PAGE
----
Subject: I have found a DVD that I think you would enjoy
|A Stranger Among Us|
Actors: Melanie Griffith, John Pankow, Tracy Pollan, Lee Richardson, Mia Sara
Director: Sidney Lumet
Genres: Action & Adventure, Drama, Mystery & Suspense
Academy Award(R)-nominated star Melanie Griffith (Best Actress nominee -- WORKING GIRL, 1988) turns in a winning performance as detective Emily Eden, a tough New York City cop forced to go undercover to solve a puzzling mu... more »
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The real value is in the multi-cultural dialogues
Rabbi Yonassan Gershom | Minnesota, USA | 10/24/2002
(4 out of 5 stars)
"OK, so it's not the best film in terms of police procedurals -- if you are looking for a hard-core crime drama, this isn't it. This movie was a spin-off from "Witness," which took place in the Amish community, and, like "Witness," the real value of "Stranger" is in the multi-cultural details and dialogue. The murder mystery is just a formula plot for presenting an introduction to Hasidic culture. Viewed as such, the film can be a useful teaching tool, and that's why I've been recommending it on my website's Hasidism FAQ. I myself use it in social studies classes here in rural Minnesota, where most of the students have never met any Jews at all, let alone Hasidim. Now granted, there are some things in the film that are pure Hollywood, such as the little book referred to as "The Kabbalah" that reads like a sex manual. In real life, "kabbalah" is a collective term referring to Jewish mysticism. There is no one book called "The Kabbalah" any more than there is any one book called "The Zen." Although some kabbalstic texts do contain certain sexual imagery, the stuff that Ariel reads to Emily in the film is more like erotic love poetry. This serves a purpose in the story, but it's not Jewishly accurate, and for that, I'm docking it a star. On the other hand, the film does address some of the negative stereotypes about Hasidim, such as that ridiculous urban legend about the hole in the sheet. (NOT!) The real "kabbalah" of the film is in the message about finding one's soulmate. In the beginning of the film, Ariel reads a line from his kabbalah book: "God counts the tears of women." He has no idea what this means, it's just words. Later, at the end of the movie, Ariel's Hasidic bride-to-be quotes this same line back to him. She explains what it means, then says: "It's in the kabbalah." From this, we know that they are true soulmates, even though this is the first time they have met face-to-face. Emily (the detective) has also decided to wait for her true soulmate, which is what she tells Levine, who has been making passes at her throughout the film. But Emily has now grown in her understanding of relationships, and knows that fooling around with the Levines of the world is not love. There are some fine Hasidic scenes in the film, such as the Sabbath celebration, which shows both men's and a women's dance circles. Especially nice is the inclusion of a black couple at the Rebbe's table, presumably representing the Ethiopian Jews. The wedding scene is also well done. (Trivia: the music used for the wedding march is a Bobover Hasidic tune for "Lecha Dodi," the song which welcomes the Sabbath Bride of Friday night.) It is for these scenes that I find the film most useful in mlti-cultural education."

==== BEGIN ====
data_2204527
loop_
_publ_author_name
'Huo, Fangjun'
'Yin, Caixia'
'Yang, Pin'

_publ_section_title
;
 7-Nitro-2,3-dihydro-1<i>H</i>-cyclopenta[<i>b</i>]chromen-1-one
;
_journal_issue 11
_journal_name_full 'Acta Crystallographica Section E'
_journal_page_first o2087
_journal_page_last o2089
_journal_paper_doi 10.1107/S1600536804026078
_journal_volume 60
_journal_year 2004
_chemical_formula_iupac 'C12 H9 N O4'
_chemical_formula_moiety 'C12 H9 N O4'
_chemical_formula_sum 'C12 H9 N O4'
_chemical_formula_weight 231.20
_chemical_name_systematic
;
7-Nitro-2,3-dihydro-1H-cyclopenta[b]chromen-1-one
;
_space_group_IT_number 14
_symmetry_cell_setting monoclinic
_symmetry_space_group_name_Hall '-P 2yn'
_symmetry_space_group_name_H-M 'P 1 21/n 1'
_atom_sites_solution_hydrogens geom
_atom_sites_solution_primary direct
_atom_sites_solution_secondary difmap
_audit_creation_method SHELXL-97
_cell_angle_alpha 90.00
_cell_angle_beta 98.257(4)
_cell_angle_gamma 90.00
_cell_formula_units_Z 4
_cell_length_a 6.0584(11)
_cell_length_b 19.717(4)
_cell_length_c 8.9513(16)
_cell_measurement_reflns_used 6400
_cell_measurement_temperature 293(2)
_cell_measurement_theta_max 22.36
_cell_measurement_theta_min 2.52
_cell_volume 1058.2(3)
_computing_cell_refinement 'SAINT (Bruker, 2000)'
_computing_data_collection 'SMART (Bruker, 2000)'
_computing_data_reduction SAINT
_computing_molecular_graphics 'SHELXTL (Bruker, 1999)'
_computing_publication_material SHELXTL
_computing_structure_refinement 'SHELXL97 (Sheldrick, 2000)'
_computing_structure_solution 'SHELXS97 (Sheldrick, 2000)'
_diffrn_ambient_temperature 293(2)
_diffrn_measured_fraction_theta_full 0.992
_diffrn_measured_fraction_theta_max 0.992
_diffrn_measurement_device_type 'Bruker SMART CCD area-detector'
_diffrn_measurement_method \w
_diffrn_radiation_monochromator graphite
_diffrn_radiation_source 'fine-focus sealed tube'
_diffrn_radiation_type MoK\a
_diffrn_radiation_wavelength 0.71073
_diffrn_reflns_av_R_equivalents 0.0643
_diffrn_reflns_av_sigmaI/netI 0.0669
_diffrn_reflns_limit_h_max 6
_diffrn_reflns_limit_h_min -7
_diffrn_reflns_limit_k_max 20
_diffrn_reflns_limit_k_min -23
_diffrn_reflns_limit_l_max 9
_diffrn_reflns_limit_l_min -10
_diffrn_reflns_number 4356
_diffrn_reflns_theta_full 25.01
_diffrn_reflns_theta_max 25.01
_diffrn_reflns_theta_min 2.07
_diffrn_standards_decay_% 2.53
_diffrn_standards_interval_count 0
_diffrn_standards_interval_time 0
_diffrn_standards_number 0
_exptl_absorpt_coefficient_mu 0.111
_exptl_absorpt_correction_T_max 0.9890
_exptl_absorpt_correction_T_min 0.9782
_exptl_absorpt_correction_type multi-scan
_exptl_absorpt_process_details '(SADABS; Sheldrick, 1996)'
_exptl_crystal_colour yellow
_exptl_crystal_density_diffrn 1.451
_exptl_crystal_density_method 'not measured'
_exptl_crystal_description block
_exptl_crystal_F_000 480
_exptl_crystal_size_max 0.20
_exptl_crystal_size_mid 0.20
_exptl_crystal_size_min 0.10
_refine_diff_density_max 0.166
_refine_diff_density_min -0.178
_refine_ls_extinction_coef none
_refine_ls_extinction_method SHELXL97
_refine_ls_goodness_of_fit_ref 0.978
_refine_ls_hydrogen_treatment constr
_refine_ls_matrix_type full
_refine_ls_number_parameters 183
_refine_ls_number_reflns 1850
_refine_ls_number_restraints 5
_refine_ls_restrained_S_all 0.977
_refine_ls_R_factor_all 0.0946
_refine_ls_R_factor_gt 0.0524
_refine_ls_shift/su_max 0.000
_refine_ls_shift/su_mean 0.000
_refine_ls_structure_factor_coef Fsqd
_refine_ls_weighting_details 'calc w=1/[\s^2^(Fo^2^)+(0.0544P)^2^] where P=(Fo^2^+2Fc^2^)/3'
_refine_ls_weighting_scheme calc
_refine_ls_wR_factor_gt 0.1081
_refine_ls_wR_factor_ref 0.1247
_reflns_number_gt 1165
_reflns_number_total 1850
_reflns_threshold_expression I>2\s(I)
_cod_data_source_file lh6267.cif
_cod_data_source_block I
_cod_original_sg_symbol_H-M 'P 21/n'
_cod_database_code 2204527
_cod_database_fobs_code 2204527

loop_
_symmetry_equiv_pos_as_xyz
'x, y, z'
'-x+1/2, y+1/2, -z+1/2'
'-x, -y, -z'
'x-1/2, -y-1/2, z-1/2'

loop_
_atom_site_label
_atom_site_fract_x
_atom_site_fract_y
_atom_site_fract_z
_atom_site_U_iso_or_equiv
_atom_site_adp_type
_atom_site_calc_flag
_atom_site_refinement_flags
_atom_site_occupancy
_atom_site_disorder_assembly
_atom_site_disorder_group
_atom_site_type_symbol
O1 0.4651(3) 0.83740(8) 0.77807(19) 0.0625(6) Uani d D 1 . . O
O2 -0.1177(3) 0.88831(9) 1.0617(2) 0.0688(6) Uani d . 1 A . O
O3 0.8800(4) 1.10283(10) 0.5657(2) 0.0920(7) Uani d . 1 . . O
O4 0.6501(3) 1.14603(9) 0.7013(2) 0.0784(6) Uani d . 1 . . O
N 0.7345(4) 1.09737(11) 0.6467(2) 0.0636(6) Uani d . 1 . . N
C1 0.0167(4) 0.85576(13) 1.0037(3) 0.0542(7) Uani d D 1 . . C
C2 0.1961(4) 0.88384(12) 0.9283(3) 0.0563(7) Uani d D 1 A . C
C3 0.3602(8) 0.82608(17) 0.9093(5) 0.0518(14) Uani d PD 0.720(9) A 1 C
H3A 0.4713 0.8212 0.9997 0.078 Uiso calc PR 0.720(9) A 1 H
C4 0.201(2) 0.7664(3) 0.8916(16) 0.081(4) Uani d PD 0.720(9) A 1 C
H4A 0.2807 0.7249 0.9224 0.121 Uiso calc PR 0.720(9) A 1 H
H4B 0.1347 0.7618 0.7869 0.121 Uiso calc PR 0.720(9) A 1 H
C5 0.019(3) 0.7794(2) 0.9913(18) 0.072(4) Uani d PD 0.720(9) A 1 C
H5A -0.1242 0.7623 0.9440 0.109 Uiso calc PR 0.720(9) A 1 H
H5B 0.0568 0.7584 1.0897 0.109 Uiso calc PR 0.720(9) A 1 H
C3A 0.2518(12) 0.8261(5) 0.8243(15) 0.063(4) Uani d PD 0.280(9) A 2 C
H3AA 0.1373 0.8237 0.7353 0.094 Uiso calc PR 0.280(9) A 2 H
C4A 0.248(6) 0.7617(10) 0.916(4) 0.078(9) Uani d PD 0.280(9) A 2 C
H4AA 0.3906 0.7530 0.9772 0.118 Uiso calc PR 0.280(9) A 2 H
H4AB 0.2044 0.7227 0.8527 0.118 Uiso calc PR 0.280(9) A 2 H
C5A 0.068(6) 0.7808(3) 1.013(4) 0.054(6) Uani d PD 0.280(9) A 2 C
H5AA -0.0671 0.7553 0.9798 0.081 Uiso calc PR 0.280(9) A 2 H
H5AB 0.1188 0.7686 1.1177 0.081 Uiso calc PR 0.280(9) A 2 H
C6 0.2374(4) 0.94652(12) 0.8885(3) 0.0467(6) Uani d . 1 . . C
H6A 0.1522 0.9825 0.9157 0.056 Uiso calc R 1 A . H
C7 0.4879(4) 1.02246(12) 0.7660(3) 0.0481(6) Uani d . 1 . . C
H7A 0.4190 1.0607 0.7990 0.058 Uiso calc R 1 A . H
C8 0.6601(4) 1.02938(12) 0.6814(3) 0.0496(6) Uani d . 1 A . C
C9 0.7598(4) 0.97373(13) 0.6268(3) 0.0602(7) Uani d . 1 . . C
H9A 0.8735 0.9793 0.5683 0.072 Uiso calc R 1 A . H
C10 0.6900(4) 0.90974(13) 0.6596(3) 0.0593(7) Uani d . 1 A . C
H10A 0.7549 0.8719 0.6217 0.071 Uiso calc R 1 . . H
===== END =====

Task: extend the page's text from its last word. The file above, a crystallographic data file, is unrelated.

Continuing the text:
The film that changed my life
B. C. Diez | Asturias, Spain | 10/08/2005
(5 out of 5 stars)
"Some years ago I watched this film during a brus trip from Oviedo to Barcelona and it changed my life in a radical and most wonderful way. It discovered me the _bashert_ (= destiny, our other half) reality and Jewish life. It helped me to understand that meaning and warm are still available in the world. It introduce me the reality I have always dreamed to discover. So I have no words to express what this superb film did for me. If you want to discover something incredible about life, you should not miss it."
Rabbi Yonassan Gershom | 06/07/1999
(4 out of 5 stars)
"I picked this up on the recommendation of a friend. I really enjoyed it. I thought the presentation of the Hasidic community was well done and respectful...and added to the story. Even though the critics panned it, I thought Melanie was fine. A good Friday night stay-at-home-with-a-tub-of-buttered-popcorn movie."
Casting boo boo by the name of Melanie Griffith
JustMe | Berkeley, CA | 07/23/2005
(3 out of 5 stars)
"This is an interesting film, especially for a cop flick, because it is more character-based than stereotypical Hollywood (car chases, gratuitous violence and shooting, big muscles, etc). And the role of Emily is a perfect multidimensional character-centered role. Not something you saw a lot of in mainstream Hollywood flicks prior to about the mid-1990's. However, Melanie Griffith is not appropriate for such a role. A fluffy comedic actor like Griffith only makes such a role appear melodramatic and overbearing. It's like using a meat cleaver to perform intricate brain surgery. This is not to say that Griffith is a bad actor (at least not for fluffy comedy), or that she couldn't master the subtlies of this type of acting some day; after all, look what Sylvester Stallone did in Cop Land (and if he can do it, anyone can do it). But she obviously failed in her role in this film.
The rest of the characters are also compellingly multidimensional, except, oddly enough, for who turns out to be the murderer.
I liked the film's positive multicultural flavor; what I also liked about the film was that it was made around the time that Hollywood started tayloring film's endings based on preferences of test audiences (around 1992), but this film's ending was obviously spared such a fate. The ending is cool, because it is realistic and shows Ariel's integrity--which I think was a graceful way to end things."